Memorial planned for Cuban shoot-down anniversary
February 23, 1997
From Correspondent John Zarrella
MIAMI (CNN) -- Every week, relatives of four men meet for solace. They're trying to cope with an event that changed their lives, along with U.S. policy.
A year ago Monday, three planes were being flown by members of the Cuban exile group Brothers to the Rescue over the Straits of Florida. Without warning, Cuban fighters shot down two of the planes, killing the four men.
Havana claimed the planes were in its territory, but Washington insisted -- and an international aviation organization ruled -- that the planes were in international airspace.
The relatives and members of the exile group plan to gather Monday to remember those killed.
The memorial will include "two aircraft that are identical to the ones that were shot down, flying formation and dropping flowers on the location where the other two aircraft had been downed," said Jose Basulto of Brothers to the Rescue.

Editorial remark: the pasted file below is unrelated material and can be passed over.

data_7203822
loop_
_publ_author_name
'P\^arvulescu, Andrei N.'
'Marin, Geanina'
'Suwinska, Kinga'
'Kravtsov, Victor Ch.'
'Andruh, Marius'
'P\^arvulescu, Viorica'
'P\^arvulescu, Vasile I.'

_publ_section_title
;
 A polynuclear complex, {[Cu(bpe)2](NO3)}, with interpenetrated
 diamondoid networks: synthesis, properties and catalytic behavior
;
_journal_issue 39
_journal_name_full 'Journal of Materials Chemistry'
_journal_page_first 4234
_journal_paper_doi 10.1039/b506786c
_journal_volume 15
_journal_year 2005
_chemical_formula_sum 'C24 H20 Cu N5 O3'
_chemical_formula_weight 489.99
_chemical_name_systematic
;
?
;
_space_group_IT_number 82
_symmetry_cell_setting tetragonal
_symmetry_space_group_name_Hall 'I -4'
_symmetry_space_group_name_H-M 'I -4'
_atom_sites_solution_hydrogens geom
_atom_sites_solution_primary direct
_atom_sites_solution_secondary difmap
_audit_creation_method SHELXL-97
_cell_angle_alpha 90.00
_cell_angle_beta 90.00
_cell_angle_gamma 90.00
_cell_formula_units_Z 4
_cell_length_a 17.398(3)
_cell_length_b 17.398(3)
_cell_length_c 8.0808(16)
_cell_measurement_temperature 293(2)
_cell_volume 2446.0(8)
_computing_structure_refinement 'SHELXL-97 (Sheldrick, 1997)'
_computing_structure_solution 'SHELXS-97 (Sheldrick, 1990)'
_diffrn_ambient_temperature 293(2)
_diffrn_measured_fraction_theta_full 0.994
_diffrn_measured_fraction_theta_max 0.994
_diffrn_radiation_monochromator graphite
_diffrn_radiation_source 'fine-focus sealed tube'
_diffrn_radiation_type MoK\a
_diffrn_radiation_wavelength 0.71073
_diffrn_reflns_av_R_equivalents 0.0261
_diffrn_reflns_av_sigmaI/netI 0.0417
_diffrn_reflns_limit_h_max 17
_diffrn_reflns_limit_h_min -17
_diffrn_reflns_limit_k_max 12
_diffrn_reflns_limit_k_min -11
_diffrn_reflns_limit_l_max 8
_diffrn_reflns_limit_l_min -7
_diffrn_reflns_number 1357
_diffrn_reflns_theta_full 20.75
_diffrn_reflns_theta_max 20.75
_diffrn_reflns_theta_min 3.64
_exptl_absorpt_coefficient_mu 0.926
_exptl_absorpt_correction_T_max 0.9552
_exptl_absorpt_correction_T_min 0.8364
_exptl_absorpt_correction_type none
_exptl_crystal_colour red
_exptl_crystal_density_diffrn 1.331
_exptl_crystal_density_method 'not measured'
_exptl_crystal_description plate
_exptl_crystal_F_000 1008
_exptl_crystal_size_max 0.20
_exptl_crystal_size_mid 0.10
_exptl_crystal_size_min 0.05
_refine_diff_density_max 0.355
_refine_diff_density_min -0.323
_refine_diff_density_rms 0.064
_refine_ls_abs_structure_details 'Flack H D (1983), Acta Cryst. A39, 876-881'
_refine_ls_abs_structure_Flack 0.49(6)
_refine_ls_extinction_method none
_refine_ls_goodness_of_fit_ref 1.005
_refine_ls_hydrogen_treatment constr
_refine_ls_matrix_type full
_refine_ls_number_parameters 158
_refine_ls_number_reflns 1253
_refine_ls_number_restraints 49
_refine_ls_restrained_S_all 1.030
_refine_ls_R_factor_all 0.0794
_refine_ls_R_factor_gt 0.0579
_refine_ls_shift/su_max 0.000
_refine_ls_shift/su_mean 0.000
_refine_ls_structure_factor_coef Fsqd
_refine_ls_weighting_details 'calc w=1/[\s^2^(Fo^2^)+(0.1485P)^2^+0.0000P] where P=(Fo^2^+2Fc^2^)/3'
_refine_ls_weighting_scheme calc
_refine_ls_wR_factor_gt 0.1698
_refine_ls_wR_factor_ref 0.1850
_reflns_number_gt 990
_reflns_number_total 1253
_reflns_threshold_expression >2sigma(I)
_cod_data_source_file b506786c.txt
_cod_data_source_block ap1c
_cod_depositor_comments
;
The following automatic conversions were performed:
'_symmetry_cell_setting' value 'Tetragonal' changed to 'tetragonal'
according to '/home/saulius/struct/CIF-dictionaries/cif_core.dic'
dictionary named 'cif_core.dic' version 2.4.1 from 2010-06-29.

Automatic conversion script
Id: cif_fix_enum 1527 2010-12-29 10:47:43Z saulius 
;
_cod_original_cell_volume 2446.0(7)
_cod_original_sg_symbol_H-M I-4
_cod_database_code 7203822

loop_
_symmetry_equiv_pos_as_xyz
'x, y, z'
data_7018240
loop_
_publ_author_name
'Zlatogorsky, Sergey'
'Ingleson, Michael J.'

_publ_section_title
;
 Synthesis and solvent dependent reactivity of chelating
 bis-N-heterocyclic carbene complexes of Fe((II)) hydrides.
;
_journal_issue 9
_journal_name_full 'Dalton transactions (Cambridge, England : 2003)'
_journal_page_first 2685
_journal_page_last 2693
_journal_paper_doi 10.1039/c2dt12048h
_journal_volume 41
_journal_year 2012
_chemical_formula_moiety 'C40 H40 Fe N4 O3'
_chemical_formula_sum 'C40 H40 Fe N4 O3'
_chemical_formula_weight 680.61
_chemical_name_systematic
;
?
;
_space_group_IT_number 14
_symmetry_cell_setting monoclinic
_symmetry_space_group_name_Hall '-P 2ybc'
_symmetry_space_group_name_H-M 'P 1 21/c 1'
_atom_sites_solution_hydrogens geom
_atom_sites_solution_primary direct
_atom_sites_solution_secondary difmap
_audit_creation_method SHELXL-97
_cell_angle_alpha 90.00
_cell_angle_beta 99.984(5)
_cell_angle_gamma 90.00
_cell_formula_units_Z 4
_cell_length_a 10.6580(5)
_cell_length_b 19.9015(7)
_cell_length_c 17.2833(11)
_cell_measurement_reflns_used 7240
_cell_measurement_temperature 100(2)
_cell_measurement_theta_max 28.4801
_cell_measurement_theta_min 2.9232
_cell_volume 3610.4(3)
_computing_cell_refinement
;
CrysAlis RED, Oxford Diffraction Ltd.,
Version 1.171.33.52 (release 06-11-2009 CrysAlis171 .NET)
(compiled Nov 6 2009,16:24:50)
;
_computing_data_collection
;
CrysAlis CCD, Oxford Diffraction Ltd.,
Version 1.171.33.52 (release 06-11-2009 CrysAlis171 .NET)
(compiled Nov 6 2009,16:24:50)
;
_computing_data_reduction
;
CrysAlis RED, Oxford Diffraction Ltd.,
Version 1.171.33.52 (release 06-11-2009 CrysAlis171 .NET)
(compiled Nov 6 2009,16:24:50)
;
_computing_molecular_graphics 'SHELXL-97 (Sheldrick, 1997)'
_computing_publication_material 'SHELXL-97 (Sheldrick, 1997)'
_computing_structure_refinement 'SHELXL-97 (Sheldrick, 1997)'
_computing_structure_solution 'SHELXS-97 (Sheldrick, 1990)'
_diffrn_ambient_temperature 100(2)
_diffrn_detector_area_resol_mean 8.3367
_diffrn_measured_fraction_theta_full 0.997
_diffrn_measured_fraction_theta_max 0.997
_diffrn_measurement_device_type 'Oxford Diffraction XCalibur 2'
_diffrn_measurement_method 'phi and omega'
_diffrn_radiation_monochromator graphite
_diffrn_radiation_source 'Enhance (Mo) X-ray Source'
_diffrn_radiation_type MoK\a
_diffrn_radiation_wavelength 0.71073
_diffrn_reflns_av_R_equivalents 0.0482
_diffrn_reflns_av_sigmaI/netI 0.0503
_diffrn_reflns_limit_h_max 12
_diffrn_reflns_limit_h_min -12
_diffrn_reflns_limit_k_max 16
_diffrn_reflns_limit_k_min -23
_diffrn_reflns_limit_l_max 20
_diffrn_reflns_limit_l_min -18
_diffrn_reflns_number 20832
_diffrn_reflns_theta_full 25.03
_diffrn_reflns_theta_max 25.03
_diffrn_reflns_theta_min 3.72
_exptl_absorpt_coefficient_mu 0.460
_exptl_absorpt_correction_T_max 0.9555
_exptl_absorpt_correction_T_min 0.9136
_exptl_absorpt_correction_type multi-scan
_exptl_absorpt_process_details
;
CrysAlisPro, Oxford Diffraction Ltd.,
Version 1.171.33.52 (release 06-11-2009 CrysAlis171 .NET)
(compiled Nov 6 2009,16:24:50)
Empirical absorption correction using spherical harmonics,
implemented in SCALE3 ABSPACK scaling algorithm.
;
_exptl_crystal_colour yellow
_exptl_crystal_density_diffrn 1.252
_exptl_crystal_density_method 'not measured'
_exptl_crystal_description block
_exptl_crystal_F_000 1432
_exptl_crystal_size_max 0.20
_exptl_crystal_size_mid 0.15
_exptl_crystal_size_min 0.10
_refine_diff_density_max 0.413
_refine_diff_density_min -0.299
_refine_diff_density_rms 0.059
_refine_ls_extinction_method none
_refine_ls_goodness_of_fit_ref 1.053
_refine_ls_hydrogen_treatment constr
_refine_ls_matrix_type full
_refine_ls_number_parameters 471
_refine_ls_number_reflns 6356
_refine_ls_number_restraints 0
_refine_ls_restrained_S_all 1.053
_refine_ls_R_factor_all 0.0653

The State Department has warned both the Cuban government and those participating in the memorial to keep their cool.
"What's needed, of course is a degree of restraint on the part of the protesters or those who are demonstrating, and on the part of the Cuban government," said State Department spokesman Glyn Davies.
Cuba also issued a warning, saying, "We will take all measures necessary to prevent a violation of our airspace or territorial waters." Participants say they will not go into Cuban territory.
Last year, Congress responded to the shoot-down by passing the toughest laws to date against Cuba. All this helped send U.S.-Cuban relations into a deeper freeze, and left four families with an emptiness they can't fill.
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